Not with all. There were other Christians more “advanced intellectually” than I at the time who did not believe the Bible was the inerrant word of God. So I gravitated to their company. Ah, others who can also question without feeling threatened!
But then a voice came to me while driving in the car one lunch hour (via a radio — an interview with Marlene Winnell by ABC’s Spirit of Things presenter, Rachael Kohn — Marlene was living in Australia at the time) that led me to question even God! I don’t recall now if I met with more brick walls on this one, or if I was by that time savvy enough not even to bring up the question with certain people.
And the rest is history, as they say.
What I learned was that everyone (okay, most of us) places limits on their questioning. There comes time for a comfort stop. And the journey is not resumed.
People seem willing to question only as far as their comfort zone allows, and after that it is really rationalization. The seriously honest two-sided scrutiny is fine but only up to a point. That point is where we usually meet our religious, political or other personal space and preferred identity.
Maybe for many people with other sorts of backgrounds this sort of questioning is easy. Going all the way was not easy for me. Questioning God really was a traumatic step in my life and I had to first seriously think through whether or not I was prepared to face the consequences should I come out the other side an unbeliever. For a number of days I really did feel disoriented as if I were in a scene from Revelation where the sky was falling all about me and there was no longer any ground beneath my feet. So I know it is not a light decision to make for everyone.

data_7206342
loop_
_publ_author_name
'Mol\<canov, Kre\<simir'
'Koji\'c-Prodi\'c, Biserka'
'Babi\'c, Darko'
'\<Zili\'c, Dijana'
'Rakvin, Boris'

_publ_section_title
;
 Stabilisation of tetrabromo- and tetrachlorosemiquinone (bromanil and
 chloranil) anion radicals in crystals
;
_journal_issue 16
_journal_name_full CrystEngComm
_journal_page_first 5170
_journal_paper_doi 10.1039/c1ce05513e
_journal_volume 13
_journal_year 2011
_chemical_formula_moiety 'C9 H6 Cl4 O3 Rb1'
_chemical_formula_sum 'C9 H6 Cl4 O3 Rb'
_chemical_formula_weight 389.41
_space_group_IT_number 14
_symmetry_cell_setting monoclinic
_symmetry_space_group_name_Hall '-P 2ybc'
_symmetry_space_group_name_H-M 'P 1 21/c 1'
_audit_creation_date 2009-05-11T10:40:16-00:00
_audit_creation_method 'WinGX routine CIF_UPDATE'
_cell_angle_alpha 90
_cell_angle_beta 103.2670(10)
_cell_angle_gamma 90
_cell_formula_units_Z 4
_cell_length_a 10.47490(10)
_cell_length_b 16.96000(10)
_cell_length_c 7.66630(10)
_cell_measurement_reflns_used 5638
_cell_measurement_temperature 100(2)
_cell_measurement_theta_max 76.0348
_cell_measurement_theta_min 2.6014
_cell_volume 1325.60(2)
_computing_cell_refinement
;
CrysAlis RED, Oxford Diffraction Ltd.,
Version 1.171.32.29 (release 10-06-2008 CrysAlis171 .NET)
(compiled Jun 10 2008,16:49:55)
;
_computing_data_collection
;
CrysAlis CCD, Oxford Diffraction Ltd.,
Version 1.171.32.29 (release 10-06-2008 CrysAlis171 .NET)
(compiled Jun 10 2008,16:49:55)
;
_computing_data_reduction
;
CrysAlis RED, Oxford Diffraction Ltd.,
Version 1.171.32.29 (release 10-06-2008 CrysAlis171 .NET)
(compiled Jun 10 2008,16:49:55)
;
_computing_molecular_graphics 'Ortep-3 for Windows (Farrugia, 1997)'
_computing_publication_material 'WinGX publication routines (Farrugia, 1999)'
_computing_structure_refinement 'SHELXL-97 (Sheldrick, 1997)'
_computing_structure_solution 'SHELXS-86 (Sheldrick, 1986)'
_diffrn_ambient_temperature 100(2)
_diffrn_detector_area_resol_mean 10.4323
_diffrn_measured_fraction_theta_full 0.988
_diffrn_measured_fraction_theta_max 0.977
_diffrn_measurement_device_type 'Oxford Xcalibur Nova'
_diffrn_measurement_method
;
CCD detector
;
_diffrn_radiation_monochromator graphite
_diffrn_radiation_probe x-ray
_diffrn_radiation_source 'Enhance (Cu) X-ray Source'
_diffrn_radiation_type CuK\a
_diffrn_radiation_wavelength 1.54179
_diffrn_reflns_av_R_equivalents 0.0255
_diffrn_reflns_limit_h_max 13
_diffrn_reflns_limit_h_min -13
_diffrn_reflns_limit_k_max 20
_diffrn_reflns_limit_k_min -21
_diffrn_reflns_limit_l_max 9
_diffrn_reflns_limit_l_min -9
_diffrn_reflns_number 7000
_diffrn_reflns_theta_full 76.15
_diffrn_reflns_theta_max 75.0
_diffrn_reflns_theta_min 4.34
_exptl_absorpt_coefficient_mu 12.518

But it was my cult experience that got me through it, or rather the memory and humiliation of my cult experience. Out of it I had determined never again knowingly to rest on an unquestioned assumption. It was about intellectual honesty. For me, it took a sacrifice of my own ego and some degree of trauma to follow the way of intellectual honesty, not knowing at the time what sort of life I would find on the other side.
Another benefit of the cult experience in hindsight may have been that, having once made the life-changing sacrifices needed to enter the cult world, I had had some experience with leaping into the deep. Maybe that made it a little easier to make the decision not to compromise intellectually at a sure comfort zone.
So that’s the story of why I, personally, believe in the importance of challenging erroneous thinking whether it is in biblical studies or what we hear through the mass media regarding social and political issues. It’s also a reason why I have little patience for public intellectuals (particularly those in the field of religion) who fail in their responsibility to advance intellectual honesty and civil discourse.